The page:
Despite a multitude of difficulties, many outbound LSPs are working to benchmark performance, but it will take significant co-operation between OEMs to really push the process forward
Benchmarking in finished vehicle logistics can be a fraught practice. The international scale of the automotive industry, myriad business models and varying company objectives can make even relatively straightforward measurements, such as lead time, labour productivity and damage, difficult to compare between companies.
Meanwhile, anti-trust laws, along with a reluctance among some OEMs to share data, prevent carmakers and logistics providers from making comparisons outside their own networks and operations. Some experts believe vehicle logistics has lagged behind other industries, such as retail and supermarkets, in adopting benchmarking on a sufficiently large scale.
Even a company comparing its own providers’ performance across regions can run into trouble. For instance, stevedore damage rates tend to vary enormously in different countries. Is it valid to benchmark a company that loads most of its cars in Japanese ports against one that loads cars in Indonesia? While the objective should be to reach the same quality, it could be counterproductive to measure performance by the same criteria in all areas.
“One of the biggest problems is that, even with the relatively small number of manufacturers, there is a lot of variance in definitions of damage, for instance,” observes Matt Holmes, director at Sevatas, a claims management firm. It would be very difficult to compare, say, distribution operations in a developed European country, with moving cars thousands of miles on the Trans-Siberian railway. “You’d have to create a lot of definitions and conditions, and even getting the data in the first place could be a challenge,” he adds.
Damage rates can also vary widely by season and geographic areas of a country, which could further confound statistical comparisons. Some experts say damage rates go up during the school holidays, as chucking stones at passing trains is a favourite pastime for bored kids (although others say that there is little factual evidence for this).
To be truly valid, any benchmarking system would need to be sophisticated enough to take such factors into account. Furthermore, it would also need to work through complex industry semantics. Consultant Bill Kerrigan, who is also programme manager for finished vehicle logistics at the Automotive Industry Action Group (AIAG) in the US, has worked on a number of benchmarking initiatives. He stresses that companies have to start by defining what common terms actually mean, such as ‘at ramp’, ‘at port’, ‘at rail’ and so on. “Then you can construct your measurements and you have your baseline,” he says.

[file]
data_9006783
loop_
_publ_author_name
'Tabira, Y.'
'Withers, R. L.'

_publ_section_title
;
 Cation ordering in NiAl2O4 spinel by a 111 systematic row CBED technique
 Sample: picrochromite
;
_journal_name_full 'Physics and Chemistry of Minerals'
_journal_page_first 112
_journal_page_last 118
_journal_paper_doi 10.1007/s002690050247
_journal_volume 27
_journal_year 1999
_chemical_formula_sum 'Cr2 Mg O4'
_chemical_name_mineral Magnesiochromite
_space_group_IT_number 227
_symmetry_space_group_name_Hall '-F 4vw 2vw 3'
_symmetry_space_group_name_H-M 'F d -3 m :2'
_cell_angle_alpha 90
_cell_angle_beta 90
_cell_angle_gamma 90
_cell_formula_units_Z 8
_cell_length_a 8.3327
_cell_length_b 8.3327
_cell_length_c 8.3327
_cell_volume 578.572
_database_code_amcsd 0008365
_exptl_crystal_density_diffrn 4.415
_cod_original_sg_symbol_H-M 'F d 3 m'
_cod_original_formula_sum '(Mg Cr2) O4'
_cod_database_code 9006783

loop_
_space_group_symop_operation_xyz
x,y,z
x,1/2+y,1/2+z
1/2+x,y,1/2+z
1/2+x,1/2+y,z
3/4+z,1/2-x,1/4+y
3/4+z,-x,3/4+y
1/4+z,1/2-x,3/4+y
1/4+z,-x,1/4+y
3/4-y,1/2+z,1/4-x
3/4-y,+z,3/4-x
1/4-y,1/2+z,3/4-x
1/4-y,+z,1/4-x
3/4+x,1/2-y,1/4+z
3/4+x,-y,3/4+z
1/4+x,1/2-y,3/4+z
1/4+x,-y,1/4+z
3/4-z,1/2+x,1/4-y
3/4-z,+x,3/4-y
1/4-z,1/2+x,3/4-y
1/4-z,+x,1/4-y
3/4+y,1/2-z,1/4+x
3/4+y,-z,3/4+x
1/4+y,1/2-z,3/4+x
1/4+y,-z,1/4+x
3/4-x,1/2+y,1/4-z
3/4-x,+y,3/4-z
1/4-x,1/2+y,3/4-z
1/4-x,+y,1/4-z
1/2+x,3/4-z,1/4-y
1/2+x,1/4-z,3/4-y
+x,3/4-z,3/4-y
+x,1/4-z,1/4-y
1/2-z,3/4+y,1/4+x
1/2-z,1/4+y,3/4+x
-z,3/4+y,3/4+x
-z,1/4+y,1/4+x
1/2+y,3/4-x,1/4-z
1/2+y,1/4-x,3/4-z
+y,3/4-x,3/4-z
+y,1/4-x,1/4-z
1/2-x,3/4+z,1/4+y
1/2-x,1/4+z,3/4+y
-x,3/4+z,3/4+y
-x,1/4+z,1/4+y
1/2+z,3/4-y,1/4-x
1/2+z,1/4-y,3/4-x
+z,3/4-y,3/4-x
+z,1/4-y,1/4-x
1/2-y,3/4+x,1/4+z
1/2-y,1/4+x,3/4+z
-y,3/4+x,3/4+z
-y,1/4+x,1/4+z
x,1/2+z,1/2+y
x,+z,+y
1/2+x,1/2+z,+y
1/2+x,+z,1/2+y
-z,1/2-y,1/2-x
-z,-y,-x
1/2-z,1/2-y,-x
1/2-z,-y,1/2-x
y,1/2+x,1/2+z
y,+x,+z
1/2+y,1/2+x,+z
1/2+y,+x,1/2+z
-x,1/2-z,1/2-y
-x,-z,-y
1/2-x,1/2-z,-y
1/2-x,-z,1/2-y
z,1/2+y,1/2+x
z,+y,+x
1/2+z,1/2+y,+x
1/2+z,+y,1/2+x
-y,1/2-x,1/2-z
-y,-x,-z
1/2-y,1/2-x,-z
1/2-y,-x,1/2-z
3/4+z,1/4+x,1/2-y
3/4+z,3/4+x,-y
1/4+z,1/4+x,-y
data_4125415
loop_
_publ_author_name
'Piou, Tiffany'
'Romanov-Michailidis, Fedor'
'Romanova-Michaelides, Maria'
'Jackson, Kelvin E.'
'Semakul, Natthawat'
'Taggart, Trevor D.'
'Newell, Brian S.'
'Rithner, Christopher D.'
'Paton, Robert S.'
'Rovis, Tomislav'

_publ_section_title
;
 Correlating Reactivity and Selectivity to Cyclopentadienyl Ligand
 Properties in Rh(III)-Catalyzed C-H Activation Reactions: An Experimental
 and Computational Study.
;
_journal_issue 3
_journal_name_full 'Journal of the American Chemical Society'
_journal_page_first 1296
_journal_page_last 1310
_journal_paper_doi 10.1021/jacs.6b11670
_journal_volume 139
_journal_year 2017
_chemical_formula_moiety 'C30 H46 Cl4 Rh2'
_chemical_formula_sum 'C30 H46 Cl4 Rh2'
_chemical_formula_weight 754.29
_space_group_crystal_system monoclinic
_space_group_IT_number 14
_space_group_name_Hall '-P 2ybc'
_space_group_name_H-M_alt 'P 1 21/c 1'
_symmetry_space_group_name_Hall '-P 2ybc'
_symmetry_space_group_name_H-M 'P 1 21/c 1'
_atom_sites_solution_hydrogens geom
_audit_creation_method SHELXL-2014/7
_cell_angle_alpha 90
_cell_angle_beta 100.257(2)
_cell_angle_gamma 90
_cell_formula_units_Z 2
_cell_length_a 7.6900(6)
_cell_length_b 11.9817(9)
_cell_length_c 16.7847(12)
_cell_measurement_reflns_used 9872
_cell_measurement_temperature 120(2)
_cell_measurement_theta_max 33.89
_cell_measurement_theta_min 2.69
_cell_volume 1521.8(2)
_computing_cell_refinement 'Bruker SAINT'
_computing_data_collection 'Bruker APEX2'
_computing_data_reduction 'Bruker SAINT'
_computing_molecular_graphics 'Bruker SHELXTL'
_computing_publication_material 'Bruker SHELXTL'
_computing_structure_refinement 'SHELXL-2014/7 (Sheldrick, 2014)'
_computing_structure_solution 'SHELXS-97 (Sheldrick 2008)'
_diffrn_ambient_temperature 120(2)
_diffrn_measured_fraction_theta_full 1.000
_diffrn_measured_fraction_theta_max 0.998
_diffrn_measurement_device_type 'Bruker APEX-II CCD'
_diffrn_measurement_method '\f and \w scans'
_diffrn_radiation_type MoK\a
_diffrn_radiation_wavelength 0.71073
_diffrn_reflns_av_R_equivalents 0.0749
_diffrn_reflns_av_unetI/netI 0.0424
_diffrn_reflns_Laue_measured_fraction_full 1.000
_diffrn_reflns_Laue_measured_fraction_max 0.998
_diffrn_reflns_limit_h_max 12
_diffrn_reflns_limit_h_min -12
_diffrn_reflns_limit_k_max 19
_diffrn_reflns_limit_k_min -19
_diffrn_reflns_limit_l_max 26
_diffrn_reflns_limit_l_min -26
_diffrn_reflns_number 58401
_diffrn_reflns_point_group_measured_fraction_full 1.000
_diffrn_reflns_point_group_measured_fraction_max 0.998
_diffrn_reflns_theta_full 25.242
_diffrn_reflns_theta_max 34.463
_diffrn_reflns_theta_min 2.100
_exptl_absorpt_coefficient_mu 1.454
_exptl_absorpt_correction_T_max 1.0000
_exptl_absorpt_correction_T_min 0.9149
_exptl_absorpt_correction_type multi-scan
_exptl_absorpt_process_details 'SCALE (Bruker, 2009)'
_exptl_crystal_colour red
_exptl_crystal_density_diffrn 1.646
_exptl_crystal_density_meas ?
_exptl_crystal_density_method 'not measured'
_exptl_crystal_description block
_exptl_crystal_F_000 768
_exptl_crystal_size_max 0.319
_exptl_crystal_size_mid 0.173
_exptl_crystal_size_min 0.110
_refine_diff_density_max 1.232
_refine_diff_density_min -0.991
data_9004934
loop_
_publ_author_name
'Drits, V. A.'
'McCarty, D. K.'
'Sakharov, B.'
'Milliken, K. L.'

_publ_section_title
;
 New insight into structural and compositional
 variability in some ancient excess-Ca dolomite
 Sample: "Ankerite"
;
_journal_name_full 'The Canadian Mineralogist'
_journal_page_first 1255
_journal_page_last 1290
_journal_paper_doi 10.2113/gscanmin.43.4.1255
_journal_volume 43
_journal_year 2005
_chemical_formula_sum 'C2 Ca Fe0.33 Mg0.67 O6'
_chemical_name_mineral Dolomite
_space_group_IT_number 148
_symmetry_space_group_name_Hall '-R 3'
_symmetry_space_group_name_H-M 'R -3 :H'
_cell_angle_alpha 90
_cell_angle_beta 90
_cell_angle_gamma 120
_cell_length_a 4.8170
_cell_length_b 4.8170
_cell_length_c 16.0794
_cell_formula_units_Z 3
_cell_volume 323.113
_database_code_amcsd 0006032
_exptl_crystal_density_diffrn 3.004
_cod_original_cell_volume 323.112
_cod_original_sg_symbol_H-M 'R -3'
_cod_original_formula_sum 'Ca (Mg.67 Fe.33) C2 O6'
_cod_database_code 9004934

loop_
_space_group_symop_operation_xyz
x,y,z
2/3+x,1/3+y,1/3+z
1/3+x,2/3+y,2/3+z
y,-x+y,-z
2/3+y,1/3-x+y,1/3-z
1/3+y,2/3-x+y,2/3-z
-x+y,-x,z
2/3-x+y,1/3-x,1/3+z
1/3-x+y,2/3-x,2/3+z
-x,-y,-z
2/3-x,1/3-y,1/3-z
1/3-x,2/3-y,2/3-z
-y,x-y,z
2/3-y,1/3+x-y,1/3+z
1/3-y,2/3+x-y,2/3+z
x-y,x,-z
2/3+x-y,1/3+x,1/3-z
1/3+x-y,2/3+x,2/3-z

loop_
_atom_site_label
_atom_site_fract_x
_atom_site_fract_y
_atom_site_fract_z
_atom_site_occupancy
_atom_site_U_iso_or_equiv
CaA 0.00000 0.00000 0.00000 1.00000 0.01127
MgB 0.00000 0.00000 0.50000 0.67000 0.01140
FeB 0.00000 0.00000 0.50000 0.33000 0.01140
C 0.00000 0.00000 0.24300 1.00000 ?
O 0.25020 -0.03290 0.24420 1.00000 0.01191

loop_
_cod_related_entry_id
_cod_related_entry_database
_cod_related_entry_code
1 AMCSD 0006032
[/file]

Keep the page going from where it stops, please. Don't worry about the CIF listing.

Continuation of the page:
Other industries may do more logistics benchmarking, Waller suspects, but the drivers may be different, particularly where retailers control more of the process. Finished vehicle stock turn is as vital a measure in automotive as in other sectors, in the same way that it is a measure of cash flow in the grocery sector. However, the turn is slower and the ownership of the problem less clear.
Know your indicators
If OEMs might not be able to easily share their delivery data and logistics performance, then it may be worth investigating this further downstream, particularly at dealers. There are a number of dealer surveys for issues such as delivery accuracy and timeliness. JD Power, for example, has delivery components in its customer satisfaction surveys. ICDP, an international research organisation focused on automotive distribution, conducts regular dealer and national sales company surveys in major European markets, the most recent being in 2012.
“We measure late delivery compared with the original order-to-delivery promise date to dealers,” says ICDP senior researcher Ben Waller.
The survey asks how many cars are delivered late compared to the original promise date, including orders placed in the system for a new car built at the factory, cars sold in transit from the factory, and cars held at a central distribution centre or compound within the market. The percentage given is how many cars are delivered late compared to the original promise date. The delivery promise date itself varies from OEM to OEM, with most giving a week or a date plus several days.
However, Waller adds that on-time delivery to customer promise is not simply a finished vehicle logistics or final delivery issue. “Manufacturing pipeline stability is also a major component of the outcome here,” he notes. “Delivery-to-promise-date has actually improved [in Europe] over the period 2005-2012, due to the decline in volumes and more deliberate caution in date setting. However, note that in the intermediate 2008 survey the late to promise delivery actually increased during the [government incentive] scrappage period where demand exceeded supply.”
Manufacturing order lead times grew overall from 2005 to 2012, and particularly since the financial crisis, largely because of the loss of supplier flexibility, says Waller. At the same time, delivery lead times also rose, largely because of capacity constraints and cost drivers on frequency and volume. Waller says he is now working with manufacturers on order pipeline stability and the impact of model level product variety on lead times. ICDP will report to members at the end of 2014.
Ruud Vossebeld, director of business development at Germany-based software provider Inform, says establishing the right KPIs is essential to understanding if an operation is world-class. Companies use dozens such KPIs, from relatively standard ones like damage, on-time delivery, lead time and dwell time to more specific points such as tracking inaccurate delivery to dealers, labour hours for vehicle processing, or inventory held between factory and dealer.
However, assessing the measured KPIs is not always simple. Few would disagree that the fewer damages or incorrect deliveries, the better. However, along with geographic and seasonal variations, internal conditions and processes can matter as much as external ones like the weather. Some manufacturers have much more highly developed and monitored handling standards for moving and storing vehicles, for example, making comparisons between brands that much more difficult.